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phonon as carrier of electromagnetic interaction between lattice wave modes and electrons and its role in superconductivity

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The new results reported here mainly include: 1) recognition that phonon is carrier of electromagnetic interaction between its lattice wave mode and electrons; 2) recognition that binding energy of …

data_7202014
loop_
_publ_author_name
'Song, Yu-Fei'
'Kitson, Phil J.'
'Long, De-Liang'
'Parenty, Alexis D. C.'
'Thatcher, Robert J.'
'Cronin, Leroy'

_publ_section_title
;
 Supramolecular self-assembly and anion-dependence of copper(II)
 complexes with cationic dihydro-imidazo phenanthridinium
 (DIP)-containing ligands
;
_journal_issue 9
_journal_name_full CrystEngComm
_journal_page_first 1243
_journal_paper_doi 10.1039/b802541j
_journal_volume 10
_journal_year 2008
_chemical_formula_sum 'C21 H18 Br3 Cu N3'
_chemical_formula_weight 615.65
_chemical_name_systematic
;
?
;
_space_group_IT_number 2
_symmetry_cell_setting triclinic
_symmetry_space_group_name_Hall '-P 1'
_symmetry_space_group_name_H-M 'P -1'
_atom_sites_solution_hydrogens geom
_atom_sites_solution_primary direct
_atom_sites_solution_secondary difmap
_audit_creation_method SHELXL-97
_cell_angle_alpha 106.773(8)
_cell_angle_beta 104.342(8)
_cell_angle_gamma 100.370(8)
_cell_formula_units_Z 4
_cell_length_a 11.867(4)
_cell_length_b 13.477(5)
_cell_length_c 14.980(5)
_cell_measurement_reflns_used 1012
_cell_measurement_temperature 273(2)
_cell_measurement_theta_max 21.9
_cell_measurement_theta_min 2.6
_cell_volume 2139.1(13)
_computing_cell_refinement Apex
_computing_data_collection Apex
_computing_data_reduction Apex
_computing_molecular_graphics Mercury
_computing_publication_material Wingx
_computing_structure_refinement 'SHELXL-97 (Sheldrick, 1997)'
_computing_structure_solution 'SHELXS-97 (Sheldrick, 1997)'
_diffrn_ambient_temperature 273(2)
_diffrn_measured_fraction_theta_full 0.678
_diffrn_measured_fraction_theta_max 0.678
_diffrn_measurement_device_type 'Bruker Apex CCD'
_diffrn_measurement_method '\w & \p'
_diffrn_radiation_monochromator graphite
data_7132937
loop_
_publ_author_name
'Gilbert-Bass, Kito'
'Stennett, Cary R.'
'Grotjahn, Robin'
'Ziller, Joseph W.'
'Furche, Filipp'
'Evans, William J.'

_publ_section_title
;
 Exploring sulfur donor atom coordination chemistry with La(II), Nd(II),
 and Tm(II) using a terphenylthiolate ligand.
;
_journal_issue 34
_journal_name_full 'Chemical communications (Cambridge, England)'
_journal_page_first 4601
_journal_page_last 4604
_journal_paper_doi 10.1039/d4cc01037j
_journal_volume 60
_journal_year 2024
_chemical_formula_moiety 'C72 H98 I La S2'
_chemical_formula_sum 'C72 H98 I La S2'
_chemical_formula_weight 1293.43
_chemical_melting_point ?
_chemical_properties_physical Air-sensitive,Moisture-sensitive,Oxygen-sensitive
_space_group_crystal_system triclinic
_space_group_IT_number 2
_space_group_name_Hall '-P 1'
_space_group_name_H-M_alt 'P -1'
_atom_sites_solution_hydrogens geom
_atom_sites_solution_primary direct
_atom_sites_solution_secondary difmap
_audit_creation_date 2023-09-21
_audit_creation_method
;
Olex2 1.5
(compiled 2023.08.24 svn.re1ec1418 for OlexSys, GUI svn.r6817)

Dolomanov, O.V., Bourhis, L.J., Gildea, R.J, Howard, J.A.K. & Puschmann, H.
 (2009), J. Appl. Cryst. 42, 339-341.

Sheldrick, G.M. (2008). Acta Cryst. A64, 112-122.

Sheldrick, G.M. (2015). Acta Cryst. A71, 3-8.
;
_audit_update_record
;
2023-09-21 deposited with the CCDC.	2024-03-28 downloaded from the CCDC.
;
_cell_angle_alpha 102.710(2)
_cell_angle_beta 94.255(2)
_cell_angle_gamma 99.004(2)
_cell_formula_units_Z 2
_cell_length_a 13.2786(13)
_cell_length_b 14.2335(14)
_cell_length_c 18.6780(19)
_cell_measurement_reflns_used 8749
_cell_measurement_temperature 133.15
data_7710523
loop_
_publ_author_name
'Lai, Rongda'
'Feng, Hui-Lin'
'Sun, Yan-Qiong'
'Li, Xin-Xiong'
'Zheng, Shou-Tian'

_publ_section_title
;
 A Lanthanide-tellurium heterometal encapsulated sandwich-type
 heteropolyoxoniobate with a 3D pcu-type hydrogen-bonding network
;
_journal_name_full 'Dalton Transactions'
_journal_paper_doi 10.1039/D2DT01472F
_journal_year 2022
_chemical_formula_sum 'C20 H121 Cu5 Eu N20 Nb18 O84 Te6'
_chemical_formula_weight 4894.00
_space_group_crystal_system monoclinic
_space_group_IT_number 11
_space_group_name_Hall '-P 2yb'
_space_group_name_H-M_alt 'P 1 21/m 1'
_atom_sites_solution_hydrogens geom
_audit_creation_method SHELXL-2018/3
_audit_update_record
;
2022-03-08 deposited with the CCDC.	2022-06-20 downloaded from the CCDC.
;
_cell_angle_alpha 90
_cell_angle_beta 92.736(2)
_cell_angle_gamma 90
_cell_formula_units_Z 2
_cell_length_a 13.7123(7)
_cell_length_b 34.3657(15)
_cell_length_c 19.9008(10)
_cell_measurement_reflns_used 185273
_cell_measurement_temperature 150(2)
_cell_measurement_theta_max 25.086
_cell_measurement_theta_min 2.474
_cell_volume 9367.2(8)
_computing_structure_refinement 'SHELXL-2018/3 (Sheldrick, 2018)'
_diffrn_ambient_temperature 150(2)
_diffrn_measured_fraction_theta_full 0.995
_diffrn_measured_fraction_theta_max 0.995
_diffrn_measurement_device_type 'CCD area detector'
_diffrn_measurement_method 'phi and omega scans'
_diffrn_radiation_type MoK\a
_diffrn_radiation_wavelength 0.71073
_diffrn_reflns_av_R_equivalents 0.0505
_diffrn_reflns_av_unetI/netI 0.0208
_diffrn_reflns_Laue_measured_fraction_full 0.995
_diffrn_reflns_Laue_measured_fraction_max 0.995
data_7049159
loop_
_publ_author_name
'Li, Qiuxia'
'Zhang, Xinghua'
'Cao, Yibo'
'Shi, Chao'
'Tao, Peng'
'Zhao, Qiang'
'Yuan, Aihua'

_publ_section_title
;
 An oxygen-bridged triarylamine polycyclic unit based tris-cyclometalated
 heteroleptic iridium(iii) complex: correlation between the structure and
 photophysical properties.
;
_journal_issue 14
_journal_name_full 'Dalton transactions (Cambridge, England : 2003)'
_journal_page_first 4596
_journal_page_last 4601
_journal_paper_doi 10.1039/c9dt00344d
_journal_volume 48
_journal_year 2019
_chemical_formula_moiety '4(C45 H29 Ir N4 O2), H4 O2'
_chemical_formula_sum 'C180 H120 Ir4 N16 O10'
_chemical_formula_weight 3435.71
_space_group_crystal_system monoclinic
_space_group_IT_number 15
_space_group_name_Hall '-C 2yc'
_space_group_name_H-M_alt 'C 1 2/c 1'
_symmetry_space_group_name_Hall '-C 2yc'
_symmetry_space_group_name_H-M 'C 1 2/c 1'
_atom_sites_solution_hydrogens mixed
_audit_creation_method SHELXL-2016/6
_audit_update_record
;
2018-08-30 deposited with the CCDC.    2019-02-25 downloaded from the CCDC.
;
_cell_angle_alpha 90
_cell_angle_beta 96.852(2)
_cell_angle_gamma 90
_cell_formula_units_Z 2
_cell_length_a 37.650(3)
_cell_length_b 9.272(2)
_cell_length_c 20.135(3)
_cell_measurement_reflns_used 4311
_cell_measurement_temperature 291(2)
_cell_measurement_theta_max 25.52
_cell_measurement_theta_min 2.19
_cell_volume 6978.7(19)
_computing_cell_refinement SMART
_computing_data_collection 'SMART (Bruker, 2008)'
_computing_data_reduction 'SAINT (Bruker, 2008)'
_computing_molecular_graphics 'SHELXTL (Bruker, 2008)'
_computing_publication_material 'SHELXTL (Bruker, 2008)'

The new results reported here mainly include: 1) recognition that phonon is carrier of electromagnetic interaction between its lattice wave mode and electrons; 2) recognition that binding energy of electron pairs of high-temperature superconductivity is due to escape of optical threshold phonons, of electron pairs at or near Fermi level, from crystal by direct radiation; 3) recognition that binding energy of electron pairs of low-temperature superconductivity is possibly due to escape of non-optical threshold phonons by anharmonic crystal interactions; and, 4) recognition of a possible mechanism explaining why some crystals never have a superconducting phase. While electron pairing is phonon-mediated in general, HTS should be associated with electron pairing mediated by optical phonon at or near Fermi level (EF), so the rarity of HTS corresponds to the rarity of such pairing match.